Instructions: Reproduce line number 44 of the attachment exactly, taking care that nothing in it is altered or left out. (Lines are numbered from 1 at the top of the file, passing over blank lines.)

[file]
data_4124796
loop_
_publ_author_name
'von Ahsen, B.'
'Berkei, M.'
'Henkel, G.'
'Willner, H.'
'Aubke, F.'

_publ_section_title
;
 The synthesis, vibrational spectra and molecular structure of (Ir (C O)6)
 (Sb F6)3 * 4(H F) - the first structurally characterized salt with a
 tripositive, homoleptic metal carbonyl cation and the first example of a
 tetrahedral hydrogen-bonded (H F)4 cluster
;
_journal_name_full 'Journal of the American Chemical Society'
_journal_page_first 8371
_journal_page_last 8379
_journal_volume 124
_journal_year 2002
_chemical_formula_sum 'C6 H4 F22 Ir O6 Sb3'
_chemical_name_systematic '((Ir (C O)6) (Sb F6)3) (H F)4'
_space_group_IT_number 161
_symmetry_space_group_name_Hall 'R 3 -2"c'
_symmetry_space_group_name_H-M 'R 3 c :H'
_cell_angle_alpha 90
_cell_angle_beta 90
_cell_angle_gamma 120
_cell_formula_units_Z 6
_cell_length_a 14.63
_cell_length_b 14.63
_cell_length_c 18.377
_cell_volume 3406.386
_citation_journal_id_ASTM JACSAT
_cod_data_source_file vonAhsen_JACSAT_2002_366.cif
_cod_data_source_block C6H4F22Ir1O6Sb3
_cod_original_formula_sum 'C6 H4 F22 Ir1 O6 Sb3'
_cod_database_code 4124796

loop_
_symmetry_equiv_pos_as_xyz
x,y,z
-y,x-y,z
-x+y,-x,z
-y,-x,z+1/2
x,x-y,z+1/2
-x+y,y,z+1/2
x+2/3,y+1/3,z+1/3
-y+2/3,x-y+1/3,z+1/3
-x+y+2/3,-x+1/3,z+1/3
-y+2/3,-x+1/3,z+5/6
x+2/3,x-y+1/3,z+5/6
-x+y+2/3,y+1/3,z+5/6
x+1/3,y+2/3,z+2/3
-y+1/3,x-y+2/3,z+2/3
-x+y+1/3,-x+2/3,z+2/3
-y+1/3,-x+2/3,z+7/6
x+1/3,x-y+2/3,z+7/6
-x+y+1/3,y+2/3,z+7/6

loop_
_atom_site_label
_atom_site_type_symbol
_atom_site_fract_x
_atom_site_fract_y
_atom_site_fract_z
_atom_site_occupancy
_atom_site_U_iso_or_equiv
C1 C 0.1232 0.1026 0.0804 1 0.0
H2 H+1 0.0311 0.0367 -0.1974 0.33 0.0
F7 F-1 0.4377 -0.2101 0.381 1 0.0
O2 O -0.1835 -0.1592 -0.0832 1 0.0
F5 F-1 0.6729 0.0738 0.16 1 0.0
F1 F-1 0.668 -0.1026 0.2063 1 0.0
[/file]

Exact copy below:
-y,-x,z+1/2